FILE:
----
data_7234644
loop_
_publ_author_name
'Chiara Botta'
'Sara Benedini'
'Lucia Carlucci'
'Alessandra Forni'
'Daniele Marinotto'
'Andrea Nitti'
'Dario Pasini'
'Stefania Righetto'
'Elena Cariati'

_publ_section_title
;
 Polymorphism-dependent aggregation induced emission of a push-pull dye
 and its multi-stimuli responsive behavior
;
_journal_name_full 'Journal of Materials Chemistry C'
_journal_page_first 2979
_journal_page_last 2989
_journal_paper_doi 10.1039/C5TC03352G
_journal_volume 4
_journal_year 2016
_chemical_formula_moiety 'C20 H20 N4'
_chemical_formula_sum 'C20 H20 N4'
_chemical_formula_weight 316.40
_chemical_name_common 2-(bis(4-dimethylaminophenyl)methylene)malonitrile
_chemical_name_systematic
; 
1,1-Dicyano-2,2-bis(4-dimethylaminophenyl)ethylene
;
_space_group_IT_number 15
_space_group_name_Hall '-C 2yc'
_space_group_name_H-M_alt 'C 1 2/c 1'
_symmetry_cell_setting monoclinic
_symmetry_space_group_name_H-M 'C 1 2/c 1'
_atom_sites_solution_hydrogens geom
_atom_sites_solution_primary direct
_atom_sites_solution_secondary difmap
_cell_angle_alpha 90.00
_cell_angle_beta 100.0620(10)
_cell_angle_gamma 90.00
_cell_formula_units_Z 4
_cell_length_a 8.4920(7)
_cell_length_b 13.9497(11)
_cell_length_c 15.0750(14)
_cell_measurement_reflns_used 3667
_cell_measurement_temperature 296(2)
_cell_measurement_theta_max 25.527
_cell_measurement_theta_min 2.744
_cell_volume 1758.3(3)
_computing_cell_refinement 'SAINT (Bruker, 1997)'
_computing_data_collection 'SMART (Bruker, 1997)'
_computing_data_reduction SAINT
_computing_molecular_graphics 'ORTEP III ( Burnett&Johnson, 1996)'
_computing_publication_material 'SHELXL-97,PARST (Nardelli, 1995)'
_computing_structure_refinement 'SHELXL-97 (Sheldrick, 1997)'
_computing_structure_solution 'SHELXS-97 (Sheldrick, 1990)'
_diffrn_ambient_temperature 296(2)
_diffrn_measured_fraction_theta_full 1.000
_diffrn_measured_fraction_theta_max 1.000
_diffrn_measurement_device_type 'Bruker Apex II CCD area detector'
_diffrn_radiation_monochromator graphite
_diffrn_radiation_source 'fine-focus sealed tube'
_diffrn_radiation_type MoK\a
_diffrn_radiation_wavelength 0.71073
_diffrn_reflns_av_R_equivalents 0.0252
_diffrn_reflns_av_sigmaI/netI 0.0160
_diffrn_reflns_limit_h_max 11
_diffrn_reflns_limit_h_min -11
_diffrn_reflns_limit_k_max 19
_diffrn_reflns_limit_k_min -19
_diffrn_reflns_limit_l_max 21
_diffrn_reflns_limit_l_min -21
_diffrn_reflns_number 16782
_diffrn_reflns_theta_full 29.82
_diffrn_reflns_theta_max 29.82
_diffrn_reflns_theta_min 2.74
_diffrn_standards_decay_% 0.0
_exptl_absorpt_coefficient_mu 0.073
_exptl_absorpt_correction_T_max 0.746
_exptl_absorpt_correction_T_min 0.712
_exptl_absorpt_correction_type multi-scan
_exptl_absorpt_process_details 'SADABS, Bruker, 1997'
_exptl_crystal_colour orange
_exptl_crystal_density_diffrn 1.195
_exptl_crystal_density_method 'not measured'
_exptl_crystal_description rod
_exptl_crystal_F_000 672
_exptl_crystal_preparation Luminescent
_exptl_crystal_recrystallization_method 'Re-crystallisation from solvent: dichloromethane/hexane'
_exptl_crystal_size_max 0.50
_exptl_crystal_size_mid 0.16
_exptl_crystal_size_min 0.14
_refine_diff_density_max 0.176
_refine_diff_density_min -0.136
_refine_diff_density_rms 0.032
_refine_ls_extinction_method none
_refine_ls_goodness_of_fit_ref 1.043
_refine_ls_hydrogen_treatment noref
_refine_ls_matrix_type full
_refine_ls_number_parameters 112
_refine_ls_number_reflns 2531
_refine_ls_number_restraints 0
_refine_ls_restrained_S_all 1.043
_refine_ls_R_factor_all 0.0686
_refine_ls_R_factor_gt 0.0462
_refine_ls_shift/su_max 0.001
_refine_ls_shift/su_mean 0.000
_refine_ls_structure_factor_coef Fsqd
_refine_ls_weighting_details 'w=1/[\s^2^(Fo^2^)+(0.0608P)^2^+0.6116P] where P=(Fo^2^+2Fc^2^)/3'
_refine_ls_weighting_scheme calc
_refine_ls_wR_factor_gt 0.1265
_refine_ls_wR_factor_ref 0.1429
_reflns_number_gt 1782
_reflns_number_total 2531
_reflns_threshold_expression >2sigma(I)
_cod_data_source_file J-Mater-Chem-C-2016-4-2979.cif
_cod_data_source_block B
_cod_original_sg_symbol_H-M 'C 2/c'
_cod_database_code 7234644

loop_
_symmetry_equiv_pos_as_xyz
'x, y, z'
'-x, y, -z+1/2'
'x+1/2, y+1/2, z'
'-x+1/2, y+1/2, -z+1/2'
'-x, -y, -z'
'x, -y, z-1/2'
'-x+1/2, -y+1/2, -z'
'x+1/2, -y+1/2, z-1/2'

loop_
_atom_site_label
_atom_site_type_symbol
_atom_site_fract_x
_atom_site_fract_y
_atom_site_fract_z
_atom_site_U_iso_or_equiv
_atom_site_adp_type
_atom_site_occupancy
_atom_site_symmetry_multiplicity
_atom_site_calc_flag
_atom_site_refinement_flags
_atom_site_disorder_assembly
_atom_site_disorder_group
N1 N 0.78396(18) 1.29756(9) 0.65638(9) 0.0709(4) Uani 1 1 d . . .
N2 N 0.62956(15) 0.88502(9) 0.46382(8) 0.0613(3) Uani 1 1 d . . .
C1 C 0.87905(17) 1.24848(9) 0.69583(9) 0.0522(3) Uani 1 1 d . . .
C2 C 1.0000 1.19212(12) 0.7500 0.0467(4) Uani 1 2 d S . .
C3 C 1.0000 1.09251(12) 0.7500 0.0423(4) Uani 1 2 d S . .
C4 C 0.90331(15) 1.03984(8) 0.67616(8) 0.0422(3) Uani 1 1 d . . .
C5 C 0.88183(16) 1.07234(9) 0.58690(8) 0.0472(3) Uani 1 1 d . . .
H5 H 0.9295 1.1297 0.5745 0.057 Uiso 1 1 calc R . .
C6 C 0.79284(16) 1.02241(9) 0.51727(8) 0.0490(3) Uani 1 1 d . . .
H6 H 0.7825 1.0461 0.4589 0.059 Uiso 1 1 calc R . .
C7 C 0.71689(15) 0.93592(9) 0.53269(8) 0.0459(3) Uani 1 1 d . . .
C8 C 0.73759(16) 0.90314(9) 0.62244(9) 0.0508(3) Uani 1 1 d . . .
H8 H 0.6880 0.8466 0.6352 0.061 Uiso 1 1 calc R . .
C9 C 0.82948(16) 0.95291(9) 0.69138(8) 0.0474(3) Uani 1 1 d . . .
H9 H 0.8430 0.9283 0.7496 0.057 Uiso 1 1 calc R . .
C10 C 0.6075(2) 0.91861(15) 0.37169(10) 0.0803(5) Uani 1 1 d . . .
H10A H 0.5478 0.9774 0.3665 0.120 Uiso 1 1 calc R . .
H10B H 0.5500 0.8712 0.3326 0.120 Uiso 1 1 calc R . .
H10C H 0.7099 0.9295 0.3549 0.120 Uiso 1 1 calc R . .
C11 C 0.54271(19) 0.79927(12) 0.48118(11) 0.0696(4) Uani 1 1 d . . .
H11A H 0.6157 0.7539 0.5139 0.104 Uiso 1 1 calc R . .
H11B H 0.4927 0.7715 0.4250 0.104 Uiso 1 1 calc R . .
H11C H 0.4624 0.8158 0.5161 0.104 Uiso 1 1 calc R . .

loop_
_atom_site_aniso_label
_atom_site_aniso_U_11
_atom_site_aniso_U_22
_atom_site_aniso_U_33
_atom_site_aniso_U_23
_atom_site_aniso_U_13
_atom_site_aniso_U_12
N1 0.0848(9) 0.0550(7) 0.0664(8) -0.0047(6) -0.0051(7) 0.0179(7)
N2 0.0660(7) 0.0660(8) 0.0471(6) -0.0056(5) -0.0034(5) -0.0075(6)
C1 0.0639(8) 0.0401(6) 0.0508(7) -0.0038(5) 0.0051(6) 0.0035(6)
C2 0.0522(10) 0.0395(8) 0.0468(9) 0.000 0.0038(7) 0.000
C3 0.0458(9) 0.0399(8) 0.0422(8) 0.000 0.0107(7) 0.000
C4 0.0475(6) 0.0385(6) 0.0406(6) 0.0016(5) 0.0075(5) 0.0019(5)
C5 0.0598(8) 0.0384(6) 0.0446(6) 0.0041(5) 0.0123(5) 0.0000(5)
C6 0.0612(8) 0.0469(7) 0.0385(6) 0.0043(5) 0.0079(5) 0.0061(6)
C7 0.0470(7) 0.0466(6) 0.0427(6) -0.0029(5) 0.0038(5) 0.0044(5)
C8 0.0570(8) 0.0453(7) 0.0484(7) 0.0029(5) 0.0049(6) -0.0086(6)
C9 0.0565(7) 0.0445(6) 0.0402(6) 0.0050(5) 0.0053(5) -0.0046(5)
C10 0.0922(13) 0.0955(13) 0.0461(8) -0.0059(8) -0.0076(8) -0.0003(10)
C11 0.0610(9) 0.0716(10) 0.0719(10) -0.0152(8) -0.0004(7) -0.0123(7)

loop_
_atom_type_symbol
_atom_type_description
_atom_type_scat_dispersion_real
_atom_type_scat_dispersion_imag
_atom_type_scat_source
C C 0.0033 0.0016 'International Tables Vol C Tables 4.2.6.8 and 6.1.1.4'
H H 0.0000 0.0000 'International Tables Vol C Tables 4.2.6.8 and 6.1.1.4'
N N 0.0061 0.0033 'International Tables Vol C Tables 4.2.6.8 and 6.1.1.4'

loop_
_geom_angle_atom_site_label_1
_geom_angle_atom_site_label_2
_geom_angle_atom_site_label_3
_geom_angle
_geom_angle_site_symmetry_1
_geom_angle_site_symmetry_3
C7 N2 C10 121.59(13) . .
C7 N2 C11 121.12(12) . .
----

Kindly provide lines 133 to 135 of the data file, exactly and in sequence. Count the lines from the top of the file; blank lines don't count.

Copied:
_atom_site_label
_atom_site_type_symbol
_atom_site_fract_x